Back in the day, Robert Heinlein was considered "The Dean of Science Fiction." He and Asimov and Clarke were The Big Three of SF - at least in the English language - and Heinlein was considered the best of the best. Even Asimov and Clarke praised him as being better than him.
And he was. Better than them, I mean. You have to understand that while I respect Asimov a lot, he seemed to go out of his way to make his stories passionless a lot of the time (By his own admission) and honestly I never felt Clarke could write for sour apples. Put those two together, and it's like reading an instruction manual for how to eat crackers. Terrible. Heinlein at least seemed to understand that stories need a point, people, and a beginning, middle, and end. That's something that escaped a surprising number of Golden Age SF writers, particularly of the "Hard SF" variety.
Thing is, while he was better than those two ambulatory sleeping pills, he wasn't neccisarily a great writer. "I don't have to be able to outrun the bear, I just have to be able to outrun you." There were a bunch of others in the genre who were honestly a lot better. Ray Bradbury is unquestionably the best of the camp. Stanley G. Weinbaum, while not the most ellegant of authors is arguably more fun than all of the big three combined. Philip K. Dick and Harlan Ellison turn up at the end of the Golden Age, and they're both better. Lewis Padgett was hilarious. Thing is, all these guys are "Soft" SF writers. They're not engineers and they're generally not interested in the hard science aspect of SF, except as a means to an end. But if you want hard SF, ok, George O. Smith, who's not the greatest of writers, but he's no worse than Heinlein. He's got such an infectious can-do attitude and American Optomism, and he's lacking Heinlein's Mary Sue and "Everyone's an idiot but me" attitudes that I rank him higher, on average.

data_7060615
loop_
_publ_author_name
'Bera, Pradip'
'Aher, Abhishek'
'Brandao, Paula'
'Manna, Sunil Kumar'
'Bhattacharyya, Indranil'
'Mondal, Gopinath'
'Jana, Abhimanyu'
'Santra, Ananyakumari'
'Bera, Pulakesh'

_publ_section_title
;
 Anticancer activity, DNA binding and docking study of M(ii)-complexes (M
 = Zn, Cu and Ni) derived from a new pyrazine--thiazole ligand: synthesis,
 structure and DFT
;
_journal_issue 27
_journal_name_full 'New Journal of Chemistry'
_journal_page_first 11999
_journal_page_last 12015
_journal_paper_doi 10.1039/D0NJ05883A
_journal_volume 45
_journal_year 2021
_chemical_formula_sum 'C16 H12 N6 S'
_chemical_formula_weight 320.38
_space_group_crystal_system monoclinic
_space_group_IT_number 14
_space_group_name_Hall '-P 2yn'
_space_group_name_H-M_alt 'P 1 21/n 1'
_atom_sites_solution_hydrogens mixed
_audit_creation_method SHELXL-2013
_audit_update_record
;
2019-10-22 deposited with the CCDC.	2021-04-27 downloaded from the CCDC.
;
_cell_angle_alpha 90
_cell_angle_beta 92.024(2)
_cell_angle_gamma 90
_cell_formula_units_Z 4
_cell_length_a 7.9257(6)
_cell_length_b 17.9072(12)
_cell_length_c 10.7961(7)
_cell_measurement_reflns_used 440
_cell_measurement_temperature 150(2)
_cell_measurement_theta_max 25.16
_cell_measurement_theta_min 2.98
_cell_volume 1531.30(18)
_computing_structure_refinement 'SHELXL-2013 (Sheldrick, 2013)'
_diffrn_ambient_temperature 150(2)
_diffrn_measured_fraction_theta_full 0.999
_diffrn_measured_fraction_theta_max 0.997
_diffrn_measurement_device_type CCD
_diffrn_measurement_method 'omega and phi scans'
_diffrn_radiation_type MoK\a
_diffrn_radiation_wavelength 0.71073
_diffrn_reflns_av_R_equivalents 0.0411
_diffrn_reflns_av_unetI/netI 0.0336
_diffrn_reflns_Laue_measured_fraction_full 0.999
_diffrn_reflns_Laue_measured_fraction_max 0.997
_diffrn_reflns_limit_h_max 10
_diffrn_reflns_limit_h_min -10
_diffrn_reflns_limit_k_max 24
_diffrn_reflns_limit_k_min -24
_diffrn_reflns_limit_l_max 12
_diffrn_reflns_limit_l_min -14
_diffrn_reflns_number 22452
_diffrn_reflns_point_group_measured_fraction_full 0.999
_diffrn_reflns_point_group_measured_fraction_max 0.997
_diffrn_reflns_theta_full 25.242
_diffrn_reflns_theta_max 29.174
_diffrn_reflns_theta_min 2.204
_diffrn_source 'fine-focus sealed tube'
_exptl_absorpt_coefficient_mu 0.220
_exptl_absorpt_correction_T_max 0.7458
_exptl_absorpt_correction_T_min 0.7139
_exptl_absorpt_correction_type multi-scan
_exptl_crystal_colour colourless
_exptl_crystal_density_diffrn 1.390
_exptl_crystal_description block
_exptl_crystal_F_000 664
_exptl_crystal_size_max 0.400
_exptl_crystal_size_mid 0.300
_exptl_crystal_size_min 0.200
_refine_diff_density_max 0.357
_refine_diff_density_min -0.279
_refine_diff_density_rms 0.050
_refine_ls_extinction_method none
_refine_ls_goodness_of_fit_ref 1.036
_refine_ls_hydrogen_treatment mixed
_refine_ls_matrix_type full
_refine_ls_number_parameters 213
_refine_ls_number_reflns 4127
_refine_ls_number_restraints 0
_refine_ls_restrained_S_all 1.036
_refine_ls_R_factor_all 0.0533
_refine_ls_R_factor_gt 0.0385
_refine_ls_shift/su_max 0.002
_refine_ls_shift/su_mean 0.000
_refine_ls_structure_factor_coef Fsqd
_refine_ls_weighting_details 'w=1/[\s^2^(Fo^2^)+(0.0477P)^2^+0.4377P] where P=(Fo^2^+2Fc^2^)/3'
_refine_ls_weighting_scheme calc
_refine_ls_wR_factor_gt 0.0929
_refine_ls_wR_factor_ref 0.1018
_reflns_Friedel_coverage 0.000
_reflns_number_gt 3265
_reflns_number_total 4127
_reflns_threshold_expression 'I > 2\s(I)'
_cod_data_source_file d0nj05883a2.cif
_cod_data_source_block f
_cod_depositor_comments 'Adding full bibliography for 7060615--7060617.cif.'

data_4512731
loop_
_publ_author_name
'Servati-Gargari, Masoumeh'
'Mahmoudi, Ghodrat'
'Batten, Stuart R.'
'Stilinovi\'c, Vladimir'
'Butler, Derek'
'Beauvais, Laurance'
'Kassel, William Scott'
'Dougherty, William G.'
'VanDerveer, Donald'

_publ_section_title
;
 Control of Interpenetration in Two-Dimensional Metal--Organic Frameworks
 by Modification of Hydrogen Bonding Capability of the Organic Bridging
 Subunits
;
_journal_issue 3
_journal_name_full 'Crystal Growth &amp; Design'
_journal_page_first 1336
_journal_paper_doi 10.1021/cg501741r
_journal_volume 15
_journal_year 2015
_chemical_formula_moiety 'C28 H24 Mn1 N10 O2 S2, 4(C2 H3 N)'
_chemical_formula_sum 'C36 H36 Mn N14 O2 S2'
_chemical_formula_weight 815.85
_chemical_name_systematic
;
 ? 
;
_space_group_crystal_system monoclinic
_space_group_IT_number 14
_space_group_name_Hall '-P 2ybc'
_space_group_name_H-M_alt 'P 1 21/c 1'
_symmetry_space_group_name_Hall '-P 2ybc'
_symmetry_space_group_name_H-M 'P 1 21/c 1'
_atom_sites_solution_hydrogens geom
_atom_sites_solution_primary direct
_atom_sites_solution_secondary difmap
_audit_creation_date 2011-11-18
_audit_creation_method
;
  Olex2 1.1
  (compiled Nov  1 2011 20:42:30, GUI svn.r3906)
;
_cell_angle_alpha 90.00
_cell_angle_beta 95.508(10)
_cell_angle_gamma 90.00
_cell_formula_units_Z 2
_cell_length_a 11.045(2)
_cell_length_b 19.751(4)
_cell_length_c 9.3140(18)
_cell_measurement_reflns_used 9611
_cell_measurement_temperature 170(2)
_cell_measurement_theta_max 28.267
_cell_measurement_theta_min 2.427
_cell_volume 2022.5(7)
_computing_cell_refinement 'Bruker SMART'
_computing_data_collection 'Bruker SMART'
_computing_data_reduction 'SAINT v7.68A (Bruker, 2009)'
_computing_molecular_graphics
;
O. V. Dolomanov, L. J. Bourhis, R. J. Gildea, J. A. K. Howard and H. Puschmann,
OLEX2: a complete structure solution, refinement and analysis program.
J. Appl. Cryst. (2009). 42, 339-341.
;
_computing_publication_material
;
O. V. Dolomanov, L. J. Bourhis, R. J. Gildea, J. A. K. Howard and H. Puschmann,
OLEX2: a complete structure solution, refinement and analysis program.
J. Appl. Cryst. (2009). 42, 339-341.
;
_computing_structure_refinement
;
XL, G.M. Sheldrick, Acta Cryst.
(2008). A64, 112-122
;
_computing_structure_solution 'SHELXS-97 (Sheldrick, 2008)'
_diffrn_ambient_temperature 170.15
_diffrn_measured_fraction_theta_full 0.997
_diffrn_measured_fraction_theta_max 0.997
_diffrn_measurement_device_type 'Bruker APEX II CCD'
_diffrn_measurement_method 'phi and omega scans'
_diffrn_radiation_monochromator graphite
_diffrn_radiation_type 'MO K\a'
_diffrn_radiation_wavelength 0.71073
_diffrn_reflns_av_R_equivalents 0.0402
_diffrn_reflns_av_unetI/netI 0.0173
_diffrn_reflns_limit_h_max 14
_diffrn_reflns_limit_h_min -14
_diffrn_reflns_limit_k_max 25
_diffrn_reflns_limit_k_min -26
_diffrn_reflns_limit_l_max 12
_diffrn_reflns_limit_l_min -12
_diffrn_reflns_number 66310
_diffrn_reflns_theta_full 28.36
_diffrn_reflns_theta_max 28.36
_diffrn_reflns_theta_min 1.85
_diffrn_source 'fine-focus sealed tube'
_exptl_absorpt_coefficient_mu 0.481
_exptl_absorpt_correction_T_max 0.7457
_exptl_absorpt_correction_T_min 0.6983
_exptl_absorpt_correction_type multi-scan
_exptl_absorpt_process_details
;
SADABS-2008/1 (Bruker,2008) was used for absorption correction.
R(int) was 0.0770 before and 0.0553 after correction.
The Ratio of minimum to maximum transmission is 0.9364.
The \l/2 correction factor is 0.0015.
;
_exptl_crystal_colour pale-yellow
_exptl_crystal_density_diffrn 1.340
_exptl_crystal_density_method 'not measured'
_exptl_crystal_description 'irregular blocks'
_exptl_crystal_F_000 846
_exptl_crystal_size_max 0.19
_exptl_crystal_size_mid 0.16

By the 1960s and the New Wave of SF, you had JG Ballard (NO ONE could set a mood like him, even though his later work is repuslive and sick) Ellison and Dick were able to excell in the New Wave days, and while Bradbury was never a New Wave writer, his increasingly-impressionistic style was good enough that the trends of the day didn't matter. People continued to read him.
Heinlein? Not so much. If you look at his books from this period - including some that are regarded as classics - they're actually borderline-unreadable. The Moon Is A Harsh Mistress is 1/3rd of a really good novel attached to 2/3rds of the second-most-boring political screed of all time. "Starship Troopers" actually IS unreadable (I reviewed it on the site), so I'll say no more about it. From there out, it's onward and downward as ol' Nazi Bob the Wonder Fascist becomes increasingly obsessed with incest, creepy swinging, and retroactively trashing characters from his classic stories ("Hey, let's go get the gang from that book there, and invite 'em to the orgy!" "That'll be cool! The women can talk about penises in an unrealistic fashion!" "Neato!")
I will cut him some slack: He had a good run. From about 1948 to about 1960, he was the undisputed king of the Juvies, and a lot of those books are a lot of fun. Anything on either side of that, though - ugh - garbage. I will cut him some more slack: he evidently suffered a major brain injury about 15 years before he died, which undoubtedly adversely affected his gifts. Still, "Not knowing when to quit" is no excuse, right?
So: do you guys love, hate, or 'meh' on Heinlein?
Myself, I kinda' hate him.